Current Stance of Statistical Capacity in the OIC Member Countries Date : 22 February 2012 As stated by Nalimov, the term “statistics” belongs to a class of case in which its terminological meaning shifts in course of time because the referent human activity denoted by a term undergoes a significant transformation . Referring to its etymological background given in the Encyclopaedia of Statistics, we encounter that statistics has its roots in the idea of “the state of things”. The word itself comes from the ancient Latin term statisticum collegium, meaning “a lecture on the state of affairs”. Eventually, this evolved into the Italian word statista, meaning “statesman”, and the German word Statistik, meaning “collection of data involving the State”.

What was earlier described as “a branch of political knowledge” has become to be known as the science of data, today. Many contemporary authors like Nalimov describe statistics as “the practice of collecting and analysing quantitative data that described certain material conditions of a state”. According to him, the varying definitions given to the term “statistics” reflect the two histories: the social practice and the advances in the mathematical formalism. However, both the social practice of statistics, which has been demarcated significantly to the extent of the role played by the civil society , and the advances in the mathematical formalism of statistics require a certain level of capacity.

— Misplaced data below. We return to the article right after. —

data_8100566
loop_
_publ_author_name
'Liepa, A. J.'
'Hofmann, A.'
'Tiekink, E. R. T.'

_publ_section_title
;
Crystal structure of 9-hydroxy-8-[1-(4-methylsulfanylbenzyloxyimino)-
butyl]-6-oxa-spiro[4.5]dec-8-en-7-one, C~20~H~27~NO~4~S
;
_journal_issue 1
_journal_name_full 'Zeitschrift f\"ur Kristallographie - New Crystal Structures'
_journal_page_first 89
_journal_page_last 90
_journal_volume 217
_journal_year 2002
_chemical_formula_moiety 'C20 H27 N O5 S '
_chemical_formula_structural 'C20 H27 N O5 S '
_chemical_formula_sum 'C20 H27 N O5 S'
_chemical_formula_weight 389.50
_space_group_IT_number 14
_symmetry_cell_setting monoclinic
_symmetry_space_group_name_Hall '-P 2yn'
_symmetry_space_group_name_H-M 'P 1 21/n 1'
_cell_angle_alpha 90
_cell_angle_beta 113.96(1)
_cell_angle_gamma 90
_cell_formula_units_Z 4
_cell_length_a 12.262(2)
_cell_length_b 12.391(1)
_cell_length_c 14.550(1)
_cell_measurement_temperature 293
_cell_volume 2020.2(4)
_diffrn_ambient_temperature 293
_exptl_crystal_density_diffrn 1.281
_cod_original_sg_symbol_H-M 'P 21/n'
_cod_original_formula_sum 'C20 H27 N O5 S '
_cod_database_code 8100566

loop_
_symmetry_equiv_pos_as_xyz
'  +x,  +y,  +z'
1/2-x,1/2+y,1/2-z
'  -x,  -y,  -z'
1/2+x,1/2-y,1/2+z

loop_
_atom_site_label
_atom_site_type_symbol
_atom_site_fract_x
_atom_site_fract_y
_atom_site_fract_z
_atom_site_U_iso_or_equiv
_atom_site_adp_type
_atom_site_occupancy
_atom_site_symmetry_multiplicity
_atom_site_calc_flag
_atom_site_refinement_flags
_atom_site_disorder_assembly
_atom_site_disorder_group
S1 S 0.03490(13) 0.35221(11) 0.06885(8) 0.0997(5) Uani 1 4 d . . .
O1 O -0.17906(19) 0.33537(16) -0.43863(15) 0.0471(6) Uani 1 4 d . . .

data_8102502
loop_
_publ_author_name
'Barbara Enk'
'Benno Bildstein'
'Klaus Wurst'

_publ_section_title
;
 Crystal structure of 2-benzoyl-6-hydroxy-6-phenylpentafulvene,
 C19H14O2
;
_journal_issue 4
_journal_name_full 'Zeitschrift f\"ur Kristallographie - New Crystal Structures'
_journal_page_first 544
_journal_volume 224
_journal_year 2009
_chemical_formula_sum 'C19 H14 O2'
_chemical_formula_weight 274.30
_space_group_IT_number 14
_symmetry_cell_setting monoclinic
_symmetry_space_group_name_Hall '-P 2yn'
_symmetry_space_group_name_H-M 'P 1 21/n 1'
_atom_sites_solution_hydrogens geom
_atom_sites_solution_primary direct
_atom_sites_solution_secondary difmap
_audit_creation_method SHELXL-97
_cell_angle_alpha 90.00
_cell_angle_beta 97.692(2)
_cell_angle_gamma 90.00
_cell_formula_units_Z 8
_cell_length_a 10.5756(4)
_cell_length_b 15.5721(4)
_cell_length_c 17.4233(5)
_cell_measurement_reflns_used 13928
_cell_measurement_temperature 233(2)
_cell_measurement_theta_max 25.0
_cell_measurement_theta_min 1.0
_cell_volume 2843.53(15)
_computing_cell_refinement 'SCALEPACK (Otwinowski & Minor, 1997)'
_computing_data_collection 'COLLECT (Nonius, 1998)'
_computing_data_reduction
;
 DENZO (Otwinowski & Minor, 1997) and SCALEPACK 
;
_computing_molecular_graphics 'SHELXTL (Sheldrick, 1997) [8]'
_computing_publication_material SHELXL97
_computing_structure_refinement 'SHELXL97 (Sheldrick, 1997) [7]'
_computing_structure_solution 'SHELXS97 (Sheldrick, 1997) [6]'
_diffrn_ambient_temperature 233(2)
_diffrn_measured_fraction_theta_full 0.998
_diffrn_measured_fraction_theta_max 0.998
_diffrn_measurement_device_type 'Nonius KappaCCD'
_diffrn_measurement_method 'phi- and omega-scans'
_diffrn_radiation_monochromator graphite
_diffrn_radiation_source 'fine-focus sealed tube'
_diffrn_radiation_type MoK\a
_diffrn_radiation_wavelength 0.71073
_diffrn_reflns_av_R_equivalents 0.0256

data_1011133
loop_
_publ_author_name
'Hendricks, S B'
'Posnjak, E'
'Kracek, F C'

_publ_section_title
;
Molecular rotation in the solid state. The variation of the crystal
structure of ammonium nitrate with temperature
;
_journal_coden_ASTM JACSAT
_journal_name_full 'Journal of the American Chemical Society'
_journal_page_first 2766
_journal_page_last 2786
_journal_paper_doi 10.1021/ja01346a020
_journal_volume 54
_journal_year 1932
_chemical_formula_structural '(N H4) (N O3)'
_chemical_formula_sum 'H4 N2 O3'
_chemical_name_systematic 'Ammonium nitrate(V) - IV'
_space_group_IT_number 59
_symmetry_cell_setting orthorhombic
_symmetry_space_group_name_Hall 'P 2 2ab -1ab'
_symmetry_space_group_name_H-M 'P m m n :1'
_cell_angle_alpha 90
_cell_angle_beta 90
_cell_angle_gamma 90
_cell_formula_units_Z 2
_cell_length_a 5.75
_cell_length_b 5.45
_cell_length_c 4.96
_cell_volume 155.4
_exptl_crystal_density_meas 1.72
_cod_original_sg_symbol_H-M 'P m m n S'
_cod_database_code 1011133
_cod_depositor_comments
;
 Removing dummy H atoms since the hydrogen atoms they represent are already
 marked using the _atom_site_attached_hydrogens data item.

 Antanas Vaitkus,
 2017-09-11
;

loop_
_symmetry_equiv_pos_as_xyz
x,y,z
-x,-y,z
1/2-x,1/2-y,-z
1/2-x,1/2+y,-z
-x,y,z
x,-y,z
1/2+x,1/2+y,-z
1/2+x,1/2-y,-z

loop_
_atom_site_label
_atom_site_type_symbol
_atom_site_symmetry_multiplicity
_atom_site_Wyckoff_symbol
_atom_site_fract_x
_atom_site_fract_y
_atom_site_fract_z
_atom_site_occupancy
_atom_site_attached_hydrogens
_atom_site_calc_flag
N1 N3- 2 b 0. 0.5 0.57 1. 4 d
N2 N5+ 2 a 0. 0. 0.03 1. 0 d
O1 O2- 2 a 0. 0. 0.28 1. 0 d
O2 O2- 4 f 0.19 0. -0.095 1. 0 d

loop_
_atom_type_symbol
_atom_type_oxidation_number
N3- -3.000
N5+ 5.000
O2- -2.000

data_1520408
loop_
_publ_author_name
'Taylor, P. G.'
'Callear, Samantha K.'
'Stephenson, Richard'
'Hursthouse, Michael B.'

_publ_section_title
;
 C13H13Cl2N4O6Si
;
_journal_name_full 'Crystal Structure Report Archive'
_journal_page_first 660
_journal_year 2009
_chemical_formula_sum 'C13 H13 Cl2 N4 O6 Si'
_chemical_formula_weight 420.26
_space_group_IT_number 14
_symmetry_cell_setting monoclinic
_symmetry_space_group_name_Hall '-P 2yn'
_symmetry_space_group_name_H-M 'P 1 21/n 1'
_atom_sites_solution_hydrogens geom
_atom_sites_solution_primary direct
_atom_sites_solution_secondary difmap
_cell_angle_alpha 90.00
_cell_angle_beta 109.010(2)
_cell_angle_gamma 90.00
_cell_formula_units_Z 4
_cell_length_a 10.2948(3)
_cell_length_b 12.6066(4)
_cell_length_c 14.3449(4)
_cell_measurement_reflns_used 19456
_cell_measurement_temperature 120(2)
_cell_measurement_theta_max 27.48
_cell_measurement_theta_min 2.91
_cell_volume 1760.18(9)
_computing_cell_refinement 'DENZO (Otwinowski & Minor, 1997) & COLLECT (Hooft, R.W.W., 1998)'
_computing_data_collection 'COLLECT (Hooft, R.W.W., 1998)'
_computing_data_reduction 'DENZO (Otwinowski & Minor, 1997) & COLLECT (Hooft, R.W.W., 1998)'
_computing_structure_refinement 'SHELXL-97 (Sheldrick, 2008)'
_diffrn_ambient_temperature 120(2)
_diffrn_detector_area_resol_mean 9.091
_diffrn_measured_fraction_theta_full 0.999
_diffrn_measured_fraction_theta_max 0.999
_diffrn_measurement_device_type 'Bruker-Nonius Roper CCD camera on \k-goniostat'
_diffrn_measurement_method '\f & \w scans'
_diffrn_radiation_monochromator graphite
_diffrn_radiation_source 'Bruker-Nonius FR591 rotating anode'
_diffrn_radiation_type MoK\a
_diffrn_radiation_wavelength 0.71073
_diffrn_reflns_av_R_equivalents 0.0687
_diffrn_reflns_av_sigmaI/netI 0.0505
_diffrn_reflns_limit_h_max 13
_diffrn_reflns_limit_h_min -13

Based on the definition given by the World Bank, statistical capacity is the ability of countries to meet user needs for good quality official statistics which are produced by governments as a public good or perhaps even as “open data commons ” in the near future. To improve national and international statistics, the Marrakech Action Plan for Statistics (also known as MAPS) has been adopted as the global action plan during the Second Roundtable on Measuring for Results, held in Marrakech, Morocco, February 2004 . At the heart of the MAPS lie six short and medium-term actions to make sustainable improvements in national statistical capacity and international statistics. The interdependent nature of these actions are expected to make improvements in national statistical systems that will then lead to improved international statistics, in return for a more effective international system supporting the improvement of national statistics.

Online Electronic VersionCurrent Stance of Statistical Capacity in the OIC Member Countries (English)